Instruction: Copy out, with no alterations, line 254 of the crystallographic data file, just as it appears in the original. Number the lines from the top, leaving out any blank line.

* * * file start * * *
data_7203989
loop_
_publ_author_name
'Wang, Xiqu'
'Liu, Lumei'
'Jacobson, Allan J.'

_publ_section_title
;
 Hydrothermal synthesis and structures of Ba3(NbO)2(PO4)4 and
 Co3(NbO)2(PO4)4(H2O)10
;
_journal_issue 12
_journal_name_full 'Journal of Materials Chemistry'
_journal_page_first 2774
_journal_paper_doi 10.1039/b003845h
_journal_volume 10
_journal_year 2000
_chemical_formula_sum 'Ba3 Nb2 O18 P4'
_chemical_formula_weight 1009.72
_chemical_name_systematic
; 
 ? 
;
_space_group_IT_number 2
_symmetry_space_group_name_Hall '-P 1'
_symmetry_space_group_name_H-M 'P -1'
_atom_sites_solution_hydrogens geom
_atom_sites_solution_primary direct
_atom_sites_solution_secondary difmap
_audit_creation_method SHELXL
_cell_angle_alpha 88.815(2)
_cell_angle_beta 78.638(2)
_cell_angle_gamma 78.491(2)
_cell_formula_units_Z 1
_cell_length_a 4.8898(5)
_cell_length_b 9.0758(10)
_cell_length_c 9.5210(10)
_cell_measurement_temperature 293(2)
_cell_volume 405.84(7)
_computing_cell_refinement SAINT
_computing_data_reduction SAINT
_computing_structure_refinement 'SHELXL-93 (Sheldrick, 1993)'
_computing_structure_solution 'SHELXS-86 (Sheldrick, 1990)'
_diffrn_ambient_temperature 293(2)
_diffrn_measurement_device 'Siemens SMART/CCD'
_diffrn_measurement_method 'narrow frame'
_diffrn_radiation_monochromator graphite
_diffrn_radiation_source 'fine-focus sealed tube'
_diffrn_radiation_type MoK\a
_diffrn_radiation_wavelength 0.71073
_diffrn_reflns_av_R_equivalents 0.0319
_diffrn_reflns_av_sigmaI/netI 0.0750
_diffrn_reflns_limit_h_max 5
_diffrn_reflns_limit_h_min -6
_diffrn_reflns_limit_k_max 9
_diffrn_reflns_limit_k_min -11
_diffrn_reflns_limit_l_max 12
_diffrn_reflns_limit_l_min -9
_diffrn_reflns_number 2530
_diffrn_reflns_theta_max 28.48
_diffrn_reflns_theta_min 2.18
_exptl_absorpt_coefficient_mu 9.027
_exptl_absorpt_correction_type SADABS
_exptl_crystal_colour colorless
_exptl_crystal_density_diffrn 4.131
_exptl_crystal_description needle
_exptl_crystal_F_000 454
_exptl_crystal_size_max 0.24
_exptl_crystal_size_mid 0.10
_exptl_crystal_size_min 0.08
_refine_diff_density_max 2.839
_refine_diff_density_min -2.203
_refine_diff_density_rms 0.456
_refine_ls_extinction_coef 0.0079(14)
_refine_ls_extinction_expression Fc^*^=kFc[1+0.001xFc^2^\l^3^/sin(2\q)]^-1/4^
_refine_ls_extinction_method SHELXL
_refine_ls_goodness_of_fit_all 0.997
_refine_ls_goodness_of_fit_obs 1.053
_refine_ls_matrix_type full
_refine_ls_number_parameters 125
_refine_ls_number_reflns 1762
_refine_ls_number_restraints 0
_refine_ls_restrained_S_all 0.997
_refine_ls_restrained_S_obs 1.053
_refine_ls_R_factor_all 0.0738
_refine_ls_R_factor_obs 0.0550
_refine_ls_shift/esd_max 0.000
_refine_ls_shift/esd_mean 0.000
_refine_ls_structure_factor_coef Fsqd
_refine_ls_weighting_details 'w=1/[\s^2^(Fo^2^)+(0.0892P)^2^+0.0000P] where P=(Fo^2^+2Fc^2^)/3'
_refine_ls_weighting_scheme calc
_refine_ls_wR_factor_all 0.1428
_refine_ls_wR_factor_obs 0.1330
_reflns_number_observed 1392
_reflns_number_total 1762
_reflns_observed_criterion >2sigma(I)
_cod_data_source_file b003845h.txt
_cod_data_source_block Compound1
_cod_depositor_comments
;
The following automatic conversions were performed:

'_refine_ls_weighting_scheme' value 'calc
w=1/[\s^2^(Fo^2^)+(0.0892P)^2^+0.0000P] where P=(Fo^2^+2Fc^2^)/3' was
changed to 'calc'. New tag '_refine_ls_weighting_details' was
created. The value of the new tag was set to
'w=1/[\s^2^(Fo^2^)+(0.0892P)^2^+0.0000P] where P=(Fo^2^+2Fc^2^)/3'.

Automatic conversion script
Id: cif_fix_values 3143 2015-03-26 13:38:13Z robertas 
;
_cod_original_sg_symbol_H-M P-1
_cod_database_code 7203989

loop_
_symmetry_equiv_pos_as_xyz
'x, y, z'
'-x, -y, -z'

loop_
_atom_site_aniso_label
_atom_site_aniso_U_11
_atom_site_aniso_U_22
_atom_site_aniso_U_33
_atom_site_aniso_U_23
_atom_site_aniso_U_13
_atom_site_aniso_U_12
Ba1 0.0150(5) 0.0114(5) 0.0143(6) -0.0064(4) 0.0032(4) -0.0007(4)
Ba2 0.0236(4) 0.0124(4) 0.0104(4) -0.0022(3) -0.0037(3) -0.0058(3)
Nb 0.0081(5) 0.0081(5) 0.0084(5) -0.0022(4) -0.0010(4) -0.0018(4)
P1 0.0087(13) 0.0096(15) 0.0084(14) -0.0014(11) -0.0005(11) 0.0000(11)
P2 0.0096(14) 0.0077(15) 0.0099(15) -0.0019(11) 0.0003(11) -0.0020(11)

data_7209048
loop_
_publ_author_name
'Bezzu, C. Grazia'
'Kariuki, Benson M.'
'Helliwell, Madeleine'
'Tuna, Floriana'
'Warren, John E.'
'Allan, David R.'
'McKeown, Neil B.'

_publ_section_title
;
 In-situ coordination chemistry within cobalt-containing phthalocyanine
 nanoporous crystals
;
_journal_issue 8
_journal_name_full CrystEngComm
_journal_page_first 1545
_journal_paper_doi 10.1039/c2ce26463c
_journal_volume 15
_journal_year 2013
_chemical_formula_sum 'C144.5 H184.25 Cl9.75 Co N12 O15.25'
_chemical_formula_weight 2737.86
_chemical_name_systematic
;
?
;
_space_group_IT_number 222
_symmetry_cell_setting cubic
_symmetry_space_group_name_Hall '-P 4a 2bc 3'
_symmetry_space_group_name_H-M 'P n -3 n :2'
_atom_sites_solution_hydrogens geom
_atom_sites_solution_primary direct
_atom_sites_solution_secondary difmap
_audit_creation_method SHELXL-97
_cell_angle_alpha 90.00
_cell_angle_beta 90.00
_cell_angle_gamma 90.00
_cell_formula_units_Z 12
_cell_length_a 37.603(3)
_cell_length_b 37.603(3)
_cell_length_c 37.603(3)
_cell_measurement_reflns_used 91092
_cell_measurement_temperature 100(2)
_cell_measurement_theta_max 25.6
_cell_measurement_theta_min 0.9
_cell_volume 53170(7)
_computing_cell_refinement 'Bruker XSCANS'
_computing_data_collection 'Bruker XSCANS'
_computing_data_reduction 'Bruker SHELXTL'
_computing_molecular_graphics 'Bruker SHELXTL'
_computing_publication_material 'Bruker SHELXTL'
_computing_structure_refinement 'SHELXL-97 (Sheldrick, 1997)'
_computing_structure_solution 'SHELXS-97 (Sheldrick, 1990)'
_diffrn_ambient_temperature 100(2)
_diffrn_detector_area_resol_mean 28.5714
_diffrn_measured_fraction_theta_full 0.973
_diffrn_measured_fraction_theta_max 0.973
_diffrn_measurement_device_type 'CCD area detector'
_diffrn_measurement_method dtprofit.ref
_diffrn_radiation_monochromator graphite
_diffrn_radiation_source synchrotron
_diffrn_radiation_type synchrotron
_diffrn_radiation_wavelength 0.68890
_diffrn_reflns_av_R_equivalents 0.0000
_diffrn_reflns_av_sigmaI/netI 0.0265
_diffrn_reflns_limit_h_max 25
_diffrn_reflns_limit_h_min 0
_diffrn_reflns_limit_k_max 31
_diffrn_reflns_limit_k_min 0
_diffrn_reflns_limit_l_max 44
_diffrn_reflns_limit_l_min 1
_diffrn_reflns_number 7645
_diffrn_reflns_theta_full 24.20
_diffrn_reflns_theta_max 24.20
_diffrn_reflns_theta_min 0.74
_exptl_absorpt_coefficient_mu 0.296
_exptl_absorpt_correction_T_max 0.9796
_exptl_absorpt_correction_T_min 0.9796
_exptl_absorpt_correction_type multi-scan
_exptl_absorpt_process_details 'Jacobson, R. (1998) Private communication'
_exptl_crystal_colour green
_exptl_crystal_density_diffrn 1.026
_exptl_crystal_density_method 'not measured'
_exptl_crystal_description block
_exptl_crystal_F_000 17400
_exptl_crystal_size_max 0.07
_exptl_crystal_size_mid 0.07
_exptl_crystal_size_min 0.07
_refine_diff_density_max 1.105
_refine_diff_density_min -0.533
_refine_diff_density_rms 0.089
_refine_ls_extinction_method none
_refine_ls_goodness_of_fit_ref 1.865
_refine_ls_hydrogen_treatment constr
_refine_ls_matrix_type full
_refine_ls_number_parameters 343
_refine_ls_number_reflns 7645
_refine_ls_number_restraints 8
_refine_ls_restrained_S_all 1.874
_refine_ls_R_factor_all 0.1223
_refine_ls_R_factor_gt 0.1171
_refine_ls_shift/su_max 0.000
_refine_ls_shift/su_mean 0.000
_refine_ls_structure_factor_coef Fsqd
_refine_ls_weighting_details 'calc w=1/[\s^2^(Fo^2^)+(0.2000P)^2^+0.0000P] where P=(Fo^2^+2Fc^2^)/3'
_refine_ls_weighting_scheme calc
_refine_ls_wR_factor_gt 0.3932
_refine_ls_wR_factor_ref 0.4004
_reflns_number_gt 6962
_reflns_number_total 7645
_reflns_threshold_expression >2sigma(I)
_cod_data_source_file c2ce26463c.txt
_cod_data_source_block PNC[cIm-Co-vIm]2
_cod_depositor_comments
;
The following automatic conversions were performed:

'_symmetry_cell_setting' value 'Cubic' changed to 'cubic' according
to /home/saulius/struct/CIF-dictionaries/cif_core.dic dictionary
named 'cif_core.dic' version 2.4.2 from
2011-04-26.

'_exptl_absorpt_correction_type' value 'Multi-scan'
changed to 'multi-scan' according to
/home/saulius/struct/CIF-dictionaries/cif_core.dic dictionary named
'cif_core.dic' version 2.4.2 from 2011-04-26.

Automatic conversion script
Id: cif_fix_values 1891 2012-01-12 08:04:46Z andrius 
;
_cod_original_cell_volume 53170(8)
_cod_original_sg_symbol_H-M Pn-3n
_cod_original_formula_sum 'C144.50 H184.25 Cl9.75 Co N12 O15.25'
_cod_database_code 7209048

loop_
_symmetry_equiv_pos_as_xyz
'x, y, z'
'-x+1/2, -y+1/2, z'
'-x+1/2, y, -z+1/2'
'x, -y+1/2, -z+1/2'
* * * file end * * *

Automatic conversion script